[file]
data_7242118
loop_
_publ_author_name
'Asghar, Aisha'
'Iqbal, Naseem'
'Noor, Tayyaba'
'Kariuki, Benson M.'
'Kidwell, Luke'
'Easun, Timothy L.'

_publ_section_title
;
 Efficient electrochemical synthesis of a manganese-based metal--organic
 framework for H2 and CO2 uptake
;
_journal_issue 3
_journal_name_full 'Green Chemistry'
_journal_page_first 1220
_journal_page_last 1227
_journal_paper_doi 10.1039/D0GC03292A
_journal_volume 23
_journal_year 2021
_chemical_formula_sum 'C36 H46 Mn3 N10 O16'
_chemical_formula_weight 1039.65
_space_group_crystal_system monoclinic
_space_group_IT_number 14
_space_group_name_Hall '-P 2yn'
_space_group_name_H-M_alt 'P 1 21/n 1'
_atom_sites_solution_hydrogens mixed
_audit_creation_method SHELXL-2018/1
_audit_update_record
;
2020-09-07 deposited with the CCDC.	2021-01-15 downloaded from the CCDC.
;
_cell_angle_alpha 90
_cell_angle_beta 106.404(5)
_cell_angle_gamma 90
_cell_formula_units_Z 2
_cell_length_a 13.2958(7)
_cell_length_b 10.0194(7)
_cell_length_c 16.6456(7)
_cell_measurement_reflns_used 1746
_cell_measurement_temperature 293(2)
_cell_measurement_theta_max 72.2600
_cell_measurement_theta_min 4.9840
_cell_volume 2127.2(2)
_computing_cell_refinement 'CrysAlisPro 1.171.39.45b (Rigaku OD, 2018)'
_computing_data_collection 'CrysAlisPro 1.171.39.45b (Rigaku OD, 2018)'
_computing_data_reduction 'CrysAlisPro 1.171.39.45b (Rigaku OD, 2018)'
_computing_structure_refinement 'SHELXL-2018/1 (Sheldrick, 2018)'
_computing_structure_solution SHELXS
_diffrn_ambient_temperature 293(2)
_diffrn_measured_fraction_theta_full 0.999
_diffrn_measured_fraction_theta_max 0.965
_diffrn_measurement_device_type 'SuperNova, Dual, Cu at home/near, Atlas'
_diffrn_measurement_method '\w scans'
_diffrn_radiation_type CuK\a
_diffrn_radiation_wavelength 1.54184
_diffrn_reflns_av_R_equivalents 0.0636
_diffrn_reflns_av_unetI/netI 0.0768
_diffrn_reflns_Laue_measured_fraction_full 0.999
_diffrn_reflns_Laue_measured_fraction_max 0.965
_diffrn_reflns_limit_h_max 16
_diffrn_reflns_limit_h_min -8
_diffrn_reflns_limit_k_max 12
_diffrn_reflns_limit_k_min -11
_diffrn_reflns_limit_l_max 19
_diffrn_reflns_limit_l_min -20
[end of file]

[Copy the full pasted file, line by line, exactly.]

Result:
data_7242118
loop_
_publ_author_name
'Asghar, Aisha'
'Iqbal, Naseem'
'Noor, Tayyaba'
'Kariuki, Benson M.'
'Kidwell, Luke'
'Easun, Timothy L.'

_publ_section_title
;
 Efficient electrochemical synthesis of a manganese-based metal--organic
 framework for H2 and CO2 uptake
;
_journal_issue 3
_journal_name_full 'Green Chemistry'
_journal_page_first 1220
_journal_page_last 1227
_journal_paper_doi 10.1039/D0GC03292A
_journal_volume 23
_journal_year 2021
_chemical_formula_sum 'C36 H46 Mn3 N10 O16'
_chemical_formula_weight 1039.65
_space_group_crystal_system monoclinic
_space_group_IT_number 14
_space_group_name_Hall '-P 2yn'
_space_group_name_H-M_alt 'P 1 21/n 1'
_atom_sites_solution_hydrogens mixed
_audit_creation_method SHELXL-2018/1
_audit_update_record
;
2020-09-07 deposited with the CCDC.	2021-01-15 downloaded from the CCDC.
;
_cell_angle_alpha 90
_cell_angle_beta 106.404(5)
_cell_angle_gamma 90
_cell_formula_units_Z 2
_cell_length_a 13.2958(7)
_cell_length_b 10.0194(7)
_cell_length_c 16.6456(7)
_cell_measurement_reflns_used 1746
_cell_measurement_temperature 293(2)
_cell_measurement_theta_max 72.2600
_cell_measurement_theta_min 4.9840
_cell_volume 2127.2(2)
_computing_cell_refinement 'CrysAlisPro 1.171.39.45b (Rigaku OD, 2018)'
_computing_data_collection 'CrysAlisPro 1.171.39.45b (Rigaku OD, 2018)'
_computing_data_reduction 'CrysAlisPro 1.171.39.45b (Rigaku OD, 2018)'
_computing_structure_refinement 'SHELXL-2018/1 (Sheldrick, 2018)'
_computing_structure_solution SHELXS
_diffrn_ambient_temperature 293(2)
_diffrn_measured_fraction_theta_full 0.999
_diffrn_measured_fraction_theta_max 0.965
_diffrn_measurement_device_type 'SuperNova, Dual, Cu at home/near, Atlas'
_diffrn_measurement_method '\w scans'
_diffrn_radiation_type CuK\a
_diffrn_radiation_wavelength 1.54184
_diffrn_reflns_av_R_equivalents 0.0636
_diffrn_reflns_av_unetI/netI 0.0768
_diffrn_reflns_Laue_measured_fraction_full 0.999
_diffrn_reflns_Laue_measured_fraction_max 0.965
_diffrn_reflns_limit_h_max 16
_diffrn_reflns_limit_h_min -8
_diffrn_reflns_limit_k_max 12
_diffrn_reflns_limit_k_min -11
_diffrn_reflns_limit_l_max 19
_diffrn_reflns_limit_l_min -20